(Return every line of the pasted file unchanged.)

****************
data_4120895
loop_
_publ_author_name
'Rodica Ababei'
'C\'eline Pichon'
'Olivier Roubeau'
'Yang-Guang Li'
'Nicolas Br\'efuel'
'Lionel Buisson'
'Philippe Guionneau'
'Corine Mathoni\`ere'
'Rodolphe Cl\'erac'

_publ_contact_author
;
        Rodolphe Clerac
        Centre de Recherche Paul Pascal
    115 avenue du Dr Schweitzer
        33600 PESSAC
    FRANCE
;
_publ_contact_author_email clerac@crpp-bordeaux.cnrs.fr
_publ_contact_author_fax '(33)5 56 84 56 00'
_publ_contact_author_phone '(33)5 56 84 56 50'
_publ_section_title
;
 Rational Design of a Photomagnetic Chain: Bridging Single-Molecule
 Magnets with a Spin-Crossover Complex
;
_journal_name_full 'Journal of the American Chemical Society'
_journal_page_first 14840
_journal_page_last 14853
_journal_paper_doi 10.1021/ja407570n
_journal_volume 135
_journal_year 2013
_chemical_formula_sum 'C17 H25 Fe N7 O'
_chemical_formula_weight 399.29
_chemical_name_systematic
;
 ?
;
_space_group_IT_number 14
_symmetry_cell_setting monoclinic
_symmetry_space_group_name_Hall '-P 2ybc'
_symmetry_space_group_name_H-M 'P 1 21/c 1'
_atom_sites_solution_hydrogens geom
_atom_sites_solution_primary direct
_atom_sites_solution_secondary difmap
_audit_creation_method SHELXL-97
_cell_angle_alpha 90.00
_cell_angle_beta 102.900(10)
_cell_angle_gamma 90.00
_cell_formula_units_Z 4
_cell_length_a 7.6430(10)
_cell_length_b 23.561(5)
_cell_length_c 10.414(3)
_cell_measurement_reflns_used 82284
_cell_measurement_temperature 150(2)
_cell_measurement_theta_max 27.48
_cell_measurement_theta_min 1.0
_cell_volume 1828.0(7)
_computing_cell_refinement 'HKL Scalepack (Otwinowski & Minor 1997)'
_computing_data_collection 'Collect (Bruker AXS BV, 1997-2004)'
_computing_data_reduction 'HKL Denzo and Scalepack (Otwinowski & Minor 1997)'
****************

data_4120895
loop_
_publ_author_name
'Rodica Ababei'
'C\'eline Pichon'
'Olivier Roubeau'
'Yang-Guang Li'
'Nicolas Br\'efuel'
'Lionel Buisson'
'Philippe Guionneau'
'Corine Mathoni\`ere'
'Rodolphe Cl\'erac'

_publ_contact_author
;
        Rodolphe Clerac
        Centre de Recherche Paul Pascal
    115 avenue du Dr Schweitzer
        33600 PESSAC
    FRANCE
;
_publ_contact_author_email clerac@crpp-bordeaux.cnrs.fr
_publ_contact_author_fax '(33)5 56 84 56 00'
_publ_contact_author_phone '(33)5 56 84 56 50'
_publ_section_title
;
 Rational Design of a Photomagnetic Chain: Bridging Single-Molecule
 Magnets with a Spin-Crossover Complex
;
_journal_name_full 'Journal of the American Chemical Society'
_journal_page_first 14840
_journal_page_last 14853
_journal_paper_doi 10.1021/ja407570n
_journal_volume 135
_journal_year 2013
_chemical_formula_sum 'C17 H25 Fe N7 O'
_chemical_formula_weight 399.29
_chemical_name_systematic
;
 ?
;
_space_group_IT_number 14
_symmetry_cell_setting monoclinic
_symmetry_space_group_name_Hall '-P 2ybc'
_symmetry_space_group_name_H-M 'P 1 21/c 1'
_atom_sites_solution_hydrogens geom
_atom_sites_solution_primary direct
_atom_sites_solution_secondary difmap
_audit_creation_method SHELXL-97
_cell_angle_alpha 90.00
_cell_angle_beta 102.900(10)
_cell_angle_gamma 90.00
_cell_formula_units_Z 4
_cell_length_a 7.6430(10)
_cell_length_b 23.561(5)
_cell_length_c 10.414(3)
_cell_measurement_reflns_used 82284
_cell_measurement_temperature 150(2)
_cell_measurement_theta_max 27.48
_cell_measurement_theta_min 1.0
_cell_volume 1828.0(7)
_computing_cell_refinement 'HKL Scalepack (Otwinowski & Minor 1997)'
_computing_data_collection 'Collect (Bruker AXS BV, 1997-2004)'
_computing_data_reduction 'HKL Denzo and Scalepack (Otwinowski & Minor 1997)'